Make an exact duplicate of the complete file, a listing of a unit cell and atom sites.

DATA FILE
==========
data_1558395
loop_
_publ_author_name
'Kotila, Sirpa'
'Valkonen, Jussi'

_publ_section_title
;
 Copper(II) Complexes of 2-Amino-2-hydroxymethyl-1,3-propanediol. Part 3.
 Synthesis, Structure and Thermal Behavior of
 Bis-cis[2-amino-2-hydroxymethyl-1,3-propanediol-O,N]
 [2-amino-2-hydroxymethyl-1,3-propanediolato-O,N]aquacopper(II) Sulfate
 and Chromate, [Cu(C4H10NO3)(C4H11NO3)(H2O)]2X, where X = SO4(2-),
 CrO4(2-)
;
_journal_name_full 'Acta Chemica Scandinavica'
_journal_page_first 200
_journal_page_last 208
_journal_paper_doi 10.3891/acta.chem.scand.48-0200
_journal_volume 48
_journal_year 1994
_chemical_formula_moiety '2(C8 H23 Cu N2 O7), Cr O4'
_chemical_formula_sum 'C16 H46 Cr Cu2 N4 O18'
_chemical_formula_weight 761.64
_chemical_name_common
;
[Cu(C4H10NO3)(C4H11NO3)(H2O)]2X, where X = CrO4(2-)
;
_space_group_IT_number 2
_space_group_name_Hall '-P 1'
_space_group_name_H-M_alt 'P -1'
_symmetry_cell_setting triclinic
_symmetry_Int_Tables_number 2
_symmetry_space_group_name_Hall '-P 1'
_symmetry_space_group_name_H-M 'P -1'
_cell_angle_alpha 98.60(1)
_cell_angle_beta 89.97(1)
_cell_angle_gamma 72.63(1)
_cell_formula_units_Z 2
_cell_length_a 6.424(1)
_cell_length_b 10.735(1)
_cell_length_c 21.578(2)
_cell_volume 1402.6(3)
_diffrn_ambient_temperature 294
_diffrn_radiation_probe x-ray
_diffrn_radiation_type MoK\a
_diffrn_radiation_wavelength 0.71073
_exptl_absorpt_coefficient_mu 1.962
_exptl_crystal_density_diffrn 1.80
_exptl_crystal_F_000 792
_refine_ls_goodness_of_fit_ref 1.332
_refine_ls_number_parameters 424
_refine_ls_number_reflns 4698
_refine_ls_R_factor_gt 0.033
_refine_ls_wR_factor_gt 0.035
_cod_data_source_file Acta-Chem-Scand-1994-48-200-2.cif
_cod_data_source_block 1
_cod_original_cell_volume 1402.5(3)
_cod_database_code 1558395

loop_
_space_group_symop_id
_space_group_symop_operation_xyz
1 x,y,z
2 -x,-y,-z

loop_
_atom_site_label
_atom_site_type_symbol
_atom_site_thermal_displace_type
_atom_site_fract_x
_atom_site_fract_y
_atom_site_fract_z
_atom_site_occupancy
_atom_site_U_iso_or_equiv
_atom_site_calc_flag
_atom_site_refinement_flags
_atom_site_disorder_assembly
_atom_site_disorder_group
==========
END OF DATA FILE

data_1558395
loop_
_publ_author_name
'Kotila, Sirpa'
'Valkonen, Jussi'

_publ_section_title
;
 Copper(II) Complexes of 2-Amino-2-hydroxymethyl-1,3-propanediol. Part 3.
 Synthesis, Structure and Thermal Behavior of
 Bis-cis[2-amino-2-hydroxymethyl-1,3-propanediol-O,N]
 [2-amino-2-hydroxymethyl-1,3-propanediolato-O,N]aquacopper(II) Sulfate
 and Chromate, [Cu(C4H10NO3)(C4H11NO3)(H2O)]2X, where X = SO4(2-),
 CrO4(2-)
;
_journal_name_full 'Acta Chemica Scandinavica'
_journal_page_first 200
_journal_page_last 208
_journal_paper_doi 10.3891/acta.chem.scand.48-0200
_journal_volume 48
_journal_year 1994
_chemical_formula_moiety '2(C8 H23 Cu N2 O7), Cr O4'
_chemical_formula_sum 'C16 H46 Cr Cu2 N4 O18'
_chemical_formula_weight 761.64
_chemical_name_common
;
[Cu(C4H10NO3)(C4H11NO3)(H2O)]2X, where X = CrO4(2-)
;
_space_group_IT_number 2
_space_group_name_Hall '-P 1'
_space_group_name_H-M_alt 'P -1'
_symmetry_cell_setting triclinic
_symmetry_Int_Tables_number 2
_symmetry_space_group_name_Hall '-P 1'
_symmetry_space_group_name_H-M 'P -1'
_cell_angle_alpha 98.60(1)
_cell_angle_beta 89.97(1)
_cell_angle_gamma 72.63(1)
_cell_formula_units_Z 2
_cell_length_a 6.424(1)
_cell_length_b 10.735(1)
_cell_length_c 21.578(2)
_cell_volume 1402.6(3)
_diffrn_ambient_temperature 294
_diffrn_radiation_probe x-ray
_diffrn_radiation_type MoK\a
_diffrn_radiation_wavelength 0.71073
_exptl_absorpt_coefficient_mu 1.962
_exptl_crystal_density_diffrn 1.80
_exptl_crystal_F_000 792
_refine_ls_goodness_of_fit_ref 1.332
_refine_ls_number_parameters 424
_refine_ls_number_reflns 4698
_refine_ls_R_factor_gt 0.033
_refine_ls_wR_factor_gt 0.035
_cod_data_source_file Acta-Chem-Scand-1994-48-200-2.cif
_cod_data_source_block 1
_cod_original_cell_volume 1402.5(3)
_cod_database_code 1558395

loop_
_space_group_symop_id
_space_group_symop_operation_xyz
1 x,y,z
2 -x,-y,-z

loop_
_atom_site_label
_atom_site_type_symbol
_atom_site_thermal_displace_type
_atom_site_fract_x
_atom_site_fract_y
_atom_site_fract_z
_atom_site_occupancy
_atom_site_U_iso_or_equiv
_atom_site_calc_flag
_atom_site_refinement_flags
_atom_site_disorder_assembly
_atom_site_disorder_group